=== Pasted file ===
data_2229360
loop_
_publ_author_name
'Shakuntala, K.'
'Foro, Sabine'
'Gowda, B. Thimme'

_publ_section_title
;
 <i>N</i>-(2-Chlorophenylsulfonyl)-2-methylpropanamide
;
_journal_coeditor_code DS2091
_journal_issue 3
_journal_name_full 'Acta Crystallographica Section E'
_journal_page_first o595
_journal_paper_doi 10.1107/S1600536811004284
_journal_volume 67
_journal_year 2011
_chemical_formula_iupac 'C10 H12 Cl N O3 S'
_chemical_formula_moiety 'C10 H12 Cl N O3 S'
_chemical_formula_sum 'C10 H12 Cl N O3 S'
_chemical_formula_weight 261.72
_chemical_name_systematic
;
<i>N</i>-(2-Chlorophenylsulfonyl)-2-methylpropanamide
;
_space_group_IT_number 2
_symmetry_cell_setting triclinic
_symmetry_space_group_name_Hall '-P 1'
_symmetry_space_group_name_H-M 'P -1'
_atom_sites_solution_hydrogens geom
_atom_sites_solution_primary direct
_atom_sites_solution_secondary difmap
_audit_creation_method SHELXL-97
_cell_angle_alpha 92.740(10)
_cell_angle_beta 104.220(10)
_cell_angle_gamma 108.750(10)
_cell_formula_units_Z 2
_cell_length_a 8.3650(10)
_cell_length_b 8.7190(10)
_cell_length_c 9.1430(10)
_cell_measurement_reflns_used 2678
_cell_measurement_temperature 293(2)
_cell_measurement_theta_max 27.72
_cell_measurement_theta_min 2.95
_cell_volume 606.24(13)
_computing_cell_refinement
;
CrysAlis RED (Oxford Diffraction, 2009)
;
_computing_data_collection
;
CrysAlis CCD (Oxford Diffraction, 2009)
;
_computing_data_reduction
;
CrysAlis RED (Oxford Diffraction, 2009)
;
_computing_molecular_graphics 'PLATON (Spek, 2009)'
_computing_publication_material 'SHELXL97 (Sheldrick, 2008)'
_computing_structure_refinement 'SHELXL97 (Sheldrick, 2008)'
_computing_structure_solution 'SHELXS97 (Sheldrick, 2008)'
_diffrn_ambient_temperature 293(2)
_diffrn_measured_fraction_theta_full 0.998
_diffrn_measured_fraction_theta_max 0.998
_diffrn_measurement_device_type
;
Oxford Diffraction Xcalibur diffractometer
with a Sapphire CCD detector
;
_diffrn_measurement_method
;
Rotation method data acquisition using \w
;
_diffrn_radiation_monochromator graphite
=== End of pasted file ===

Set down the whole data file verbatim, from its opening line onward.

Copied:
data_2229360
loop_
_publ_author_name
'Shakuntala, K.'
'Foro, Sabine'
'Gowda, B. Thimme'

_publ_section_title
;
 <i>N</i>-(2-Chlorophenylsulfonyl)-2-methylpropanamide
;
_journal_coeditor_code DS2091
_journal_issue 3
_journal_name_full 'Acta Crystallographica Section E'
_journal_page_first o595
_journal_paper_doi 10.1107/S1600536811004284
_journal_volume 67
_journal_year 2011
_chemical_formula_iupac 'C10 H12 Cl N O3 S'
_chemical_formula_moiety 'C10 H12 Cl N O3 S'
_chemical_formula_sum 'C10 H12 Cl N O3 S'
_chemical_formula_weight 261.72
_chemical_name_systematic
;
<i>N</i>-(2-Chlorophenylsulfonyl)-2-methylpropanamide
;
_space_group_IT_number 2
_symmetry_cell_setting triclinic
_symmetry_space_group_name_Hall '-P 1'
_symmetry_space_group_name_H-M 'P -1'
_atom_sites_solution_hydrogens geom
_atom_sites_solution_primary direct
_atom_sites_solution_secondary difmap
_audit_creation_method SHELXL-97
_cell_angle_alpha 92.740(10)
_cell_angle_beta 104.220(10)
_cell_angle_gamma 108.750(10)
_cell_formula_units_Z 2
_cell_length_a 8.3650(10)
_cell_length_b 8.7190(10)
_cell_length_c 9.1430(10)
_cell_measurement_reflns_used 2678
_cell_measurement_temperature 293(2)
_cell_measurement_theta_max 27.72
_cell_measurement_theta_min 2.95
_cell_volume 606.24(13)
_computing_cell_refinement
;
CrysAlis RED (Oxford Diffraction, 2009)
;
_computing_data_collection
;
CrysAlis CCD (Oxford Diffraction, 2009)
;
_computing_data_reduction
;
CrysAlis RED (Oxford Diffraction, 2009)
;
_computing_molecular_graphics 'PLATON (Spek, 2009)'
_computing_publication_material 'SHELXL97 (Sheldrick, 2008)'
_computing_structure_refinement 'SHELXL97 (Sheldrick, 2008)'
_computing_structure_solution 'SHELXS97 (Sheldrick, 2008)'
_diffrn_ambient_temperature 293(2)
_diffrn_measured_fraction_theta_full 0.998
_diffrn_measured_fraction_theta_max 0.998
_diffrn_measurement_device_type
;
Oxford Diffraction Xcalibur diffractometer
with a Sapphire CCD detector
;
_diffrn_measurement_method
;
Rotation method data acquisition using \w
;
_diffrn_radiation_monochromator graphite